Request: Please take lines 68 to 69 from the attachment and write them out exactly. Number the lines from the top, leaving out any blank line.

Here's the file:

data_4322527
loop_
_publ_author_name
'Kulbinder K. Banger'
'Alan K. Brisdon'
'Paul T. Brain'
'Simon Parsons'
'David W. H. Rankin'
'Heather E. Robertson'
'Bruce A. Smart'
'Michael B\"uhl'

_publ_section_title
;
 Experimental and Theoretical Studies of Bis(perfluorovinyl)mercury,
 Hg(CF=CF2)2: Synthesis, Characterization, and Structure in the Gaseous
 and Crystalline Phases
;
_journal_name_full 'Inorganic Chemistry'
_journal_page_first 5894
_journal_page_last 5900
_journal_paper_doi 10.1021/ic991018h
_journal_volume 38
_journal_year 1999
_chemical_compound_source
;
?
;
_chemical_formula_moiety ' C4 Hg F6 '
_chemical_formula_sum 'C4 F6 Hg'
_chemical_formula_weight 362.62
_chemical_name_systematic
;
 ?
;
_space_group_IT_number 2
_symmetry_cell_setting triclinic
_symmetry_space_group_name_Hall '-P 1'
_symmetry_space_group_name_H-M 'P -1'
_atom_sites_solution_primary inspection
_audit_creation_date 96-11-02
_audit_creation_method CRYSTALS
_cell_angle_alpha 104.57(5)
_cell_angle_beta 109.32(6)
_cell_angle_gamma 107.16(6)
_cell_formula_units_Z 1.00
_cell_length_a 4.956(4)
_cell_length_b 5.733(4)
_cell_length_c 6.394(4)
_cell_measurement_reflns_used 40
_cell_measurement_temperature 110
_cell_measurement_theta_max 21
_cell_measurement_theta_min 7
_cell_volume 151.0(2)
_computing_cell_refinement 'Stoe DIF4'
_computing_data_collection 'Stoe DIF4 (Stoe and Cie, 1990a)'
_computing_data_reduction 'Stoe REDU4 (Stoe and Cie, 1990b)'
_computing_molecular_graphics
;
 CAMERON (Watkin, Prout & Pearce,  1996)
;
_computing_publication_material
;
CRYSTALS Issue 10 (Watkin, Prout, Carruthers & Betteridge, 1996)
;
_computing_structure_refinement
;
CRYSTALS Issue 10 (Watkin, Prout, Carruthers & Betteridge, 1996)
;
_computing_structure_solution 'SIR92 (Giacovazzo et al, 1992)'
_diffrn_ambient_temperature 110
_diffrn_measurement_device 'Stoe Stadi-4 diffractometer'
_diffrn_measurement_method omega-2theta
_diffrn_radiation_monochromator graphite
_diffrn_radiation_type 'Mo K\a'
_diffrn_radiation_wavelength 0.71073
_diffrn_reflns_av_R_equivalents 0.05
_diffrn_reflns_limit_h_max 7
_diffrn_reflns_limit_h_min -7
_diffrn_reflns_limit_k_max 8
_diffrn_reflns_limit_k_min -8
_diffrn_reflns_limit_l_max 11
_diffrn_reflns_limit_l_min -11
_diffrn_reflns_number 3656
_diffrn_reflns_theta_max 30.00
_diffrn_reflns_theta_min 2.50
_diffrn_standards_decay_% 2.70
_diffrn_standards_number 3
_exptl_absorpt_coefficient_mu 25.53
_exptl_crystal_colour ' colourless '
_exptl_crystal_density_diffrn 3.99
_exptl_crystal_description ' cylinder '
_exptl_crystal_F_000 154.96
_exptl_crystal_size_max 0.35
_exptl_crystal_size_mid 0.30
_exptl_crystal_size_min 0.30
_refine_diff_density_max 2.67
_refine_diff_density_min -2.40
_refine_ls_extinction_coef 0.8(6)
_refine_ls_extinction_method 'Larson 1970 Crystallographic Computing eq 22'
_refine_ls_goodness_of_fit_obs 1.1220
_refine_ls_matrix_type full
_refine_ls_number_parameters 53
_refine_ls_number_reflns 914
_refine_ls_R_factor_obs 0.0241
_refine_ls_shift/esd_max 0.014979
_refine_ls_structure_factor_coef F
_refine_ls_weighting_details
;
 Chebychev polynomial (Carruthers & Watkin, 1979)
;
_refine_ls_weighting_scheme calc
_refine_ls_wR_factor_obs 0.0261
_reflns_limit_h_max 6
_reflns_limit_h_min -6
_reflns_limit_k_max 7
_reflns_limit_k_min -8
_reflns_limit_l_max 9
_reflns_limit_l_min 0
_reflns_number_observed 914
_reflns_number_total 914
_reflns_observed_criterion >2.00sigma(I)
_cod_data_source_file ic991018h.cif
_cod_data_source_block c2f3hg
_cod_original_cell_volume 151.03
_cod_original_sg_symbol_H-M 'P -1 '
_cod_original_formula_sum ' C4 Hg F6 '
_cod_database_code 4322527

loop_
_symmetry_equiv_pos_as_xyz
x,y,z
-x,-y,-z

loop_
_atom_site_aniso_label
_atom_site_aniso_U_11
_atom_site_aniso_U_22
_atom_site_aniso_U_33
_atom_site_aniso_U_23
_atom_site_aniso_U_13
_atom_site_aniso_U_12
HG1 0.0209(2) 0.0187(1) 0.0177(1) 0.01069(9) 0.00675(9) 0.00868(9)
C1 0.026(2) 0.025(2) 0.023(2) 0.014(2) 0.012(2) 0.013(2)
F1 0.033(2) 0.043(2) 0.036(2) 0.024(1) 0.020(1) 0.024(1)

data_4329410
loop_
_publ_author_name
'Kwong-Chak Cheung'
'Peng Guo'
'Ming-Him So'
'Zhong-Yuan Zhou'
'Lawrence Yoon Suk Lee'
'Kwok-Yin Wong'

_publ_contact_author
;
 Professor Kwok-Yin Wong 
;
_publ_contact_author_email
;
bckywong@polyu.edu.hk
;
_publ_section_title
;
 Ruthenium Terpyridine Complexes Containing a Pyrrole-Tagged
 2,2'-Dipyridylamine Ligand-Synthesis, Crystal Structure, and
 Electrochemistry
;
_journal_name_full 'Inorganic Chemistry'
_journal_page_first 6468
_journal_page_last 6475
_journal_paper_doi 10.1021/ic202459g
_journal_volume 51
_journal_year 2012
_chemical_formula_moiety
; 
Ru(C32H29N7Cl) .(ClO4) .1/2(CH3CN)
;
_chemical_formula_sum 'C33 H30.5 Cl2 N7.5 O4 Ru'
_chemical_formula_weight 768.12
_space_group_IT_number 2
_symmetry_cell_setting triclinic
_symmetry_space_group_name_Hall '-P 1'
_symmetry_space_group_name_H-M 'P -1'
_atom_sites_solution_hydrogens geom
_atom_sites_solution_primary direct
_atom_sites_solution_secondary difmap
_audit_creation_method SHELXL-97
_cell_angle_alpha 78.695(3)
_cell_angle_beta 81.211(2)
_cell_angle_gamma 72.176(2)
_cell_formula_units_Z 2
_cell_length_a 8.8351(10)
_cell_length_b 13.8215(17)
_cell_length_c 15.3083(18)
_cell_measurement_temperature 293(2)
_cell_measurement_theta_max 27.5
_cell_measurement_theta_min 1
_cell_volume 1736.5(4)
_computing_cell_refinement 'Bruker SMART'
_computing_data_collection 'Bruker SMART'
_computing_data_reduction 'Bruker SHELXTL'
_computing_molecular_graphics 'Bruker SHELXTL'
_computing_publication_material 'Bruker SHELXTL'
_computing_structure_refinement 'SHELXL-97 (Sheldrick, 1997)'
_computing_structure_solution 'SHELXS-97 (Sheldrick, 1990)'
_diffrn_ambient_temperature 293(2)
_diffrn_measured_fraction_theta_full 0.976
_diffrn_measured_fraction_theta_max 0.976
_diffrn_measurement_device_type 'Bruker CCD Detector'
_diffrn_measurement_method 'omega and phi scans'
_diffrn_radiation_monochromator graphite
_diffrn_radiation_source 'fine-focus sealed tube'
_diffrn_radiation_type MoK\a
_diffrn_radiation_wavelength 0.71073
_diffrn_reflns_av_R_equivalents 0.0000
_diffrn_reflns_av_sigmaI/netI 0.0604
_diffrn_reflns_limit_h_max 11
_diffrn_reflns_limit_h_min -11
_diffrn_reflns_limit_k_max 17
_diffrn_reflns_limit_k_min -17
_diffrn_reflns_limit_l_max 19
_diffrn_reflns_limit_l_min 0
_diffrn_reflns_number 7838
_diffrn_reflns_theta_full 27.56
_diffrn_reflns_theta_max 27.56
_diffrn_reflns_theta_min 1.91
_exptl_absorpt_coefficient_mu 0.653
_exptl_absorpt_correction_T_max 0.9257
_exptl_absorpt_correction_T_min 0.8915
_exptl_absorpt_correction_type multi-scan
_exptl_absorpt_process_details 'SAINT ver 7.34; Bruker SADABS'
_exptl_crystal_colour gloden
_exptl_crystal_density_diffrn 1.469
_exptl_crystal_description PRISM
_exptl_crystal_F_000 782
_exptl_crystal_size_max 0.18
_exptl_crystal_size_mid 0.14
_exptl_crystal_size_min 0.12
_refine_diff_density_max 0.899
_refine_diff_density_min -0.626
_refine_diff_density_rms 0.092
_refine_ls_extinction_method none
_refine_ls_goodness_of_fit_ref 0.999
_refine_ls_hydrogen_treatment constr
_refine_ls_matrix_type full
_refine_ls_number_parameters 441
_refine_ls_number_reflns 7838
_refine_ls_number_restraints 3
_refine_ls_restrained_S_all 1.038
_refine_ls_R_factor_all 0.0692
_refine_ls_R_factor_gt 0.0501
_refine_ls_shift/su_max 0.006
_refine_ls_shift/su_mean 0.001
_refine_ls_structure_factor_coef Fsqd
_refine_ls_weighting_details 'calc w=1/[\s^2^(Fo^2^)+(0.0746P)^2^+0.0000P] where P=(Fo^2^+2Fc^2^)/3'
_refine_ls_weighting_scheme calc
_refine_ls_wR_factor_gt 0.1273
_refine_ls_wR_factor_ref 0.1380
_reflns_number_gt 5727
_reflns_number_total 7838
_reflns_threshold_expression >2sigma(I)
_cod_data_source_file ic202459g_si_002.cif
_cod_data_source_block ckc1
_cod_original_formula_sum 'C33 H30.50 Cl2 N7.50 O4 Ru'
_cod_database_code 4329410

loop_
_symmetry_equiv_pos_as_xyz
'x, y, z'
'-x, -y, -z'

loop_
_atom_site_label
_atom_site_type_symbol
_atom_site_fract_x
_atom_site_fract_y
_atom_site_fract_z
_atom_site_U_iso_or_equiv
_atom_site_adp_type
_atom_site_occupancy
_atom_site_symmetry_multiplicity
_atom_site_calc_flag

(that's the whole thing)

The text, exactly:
;
_computing_structure_solution 'SIR92 (Giacovazzo et al, 1992)'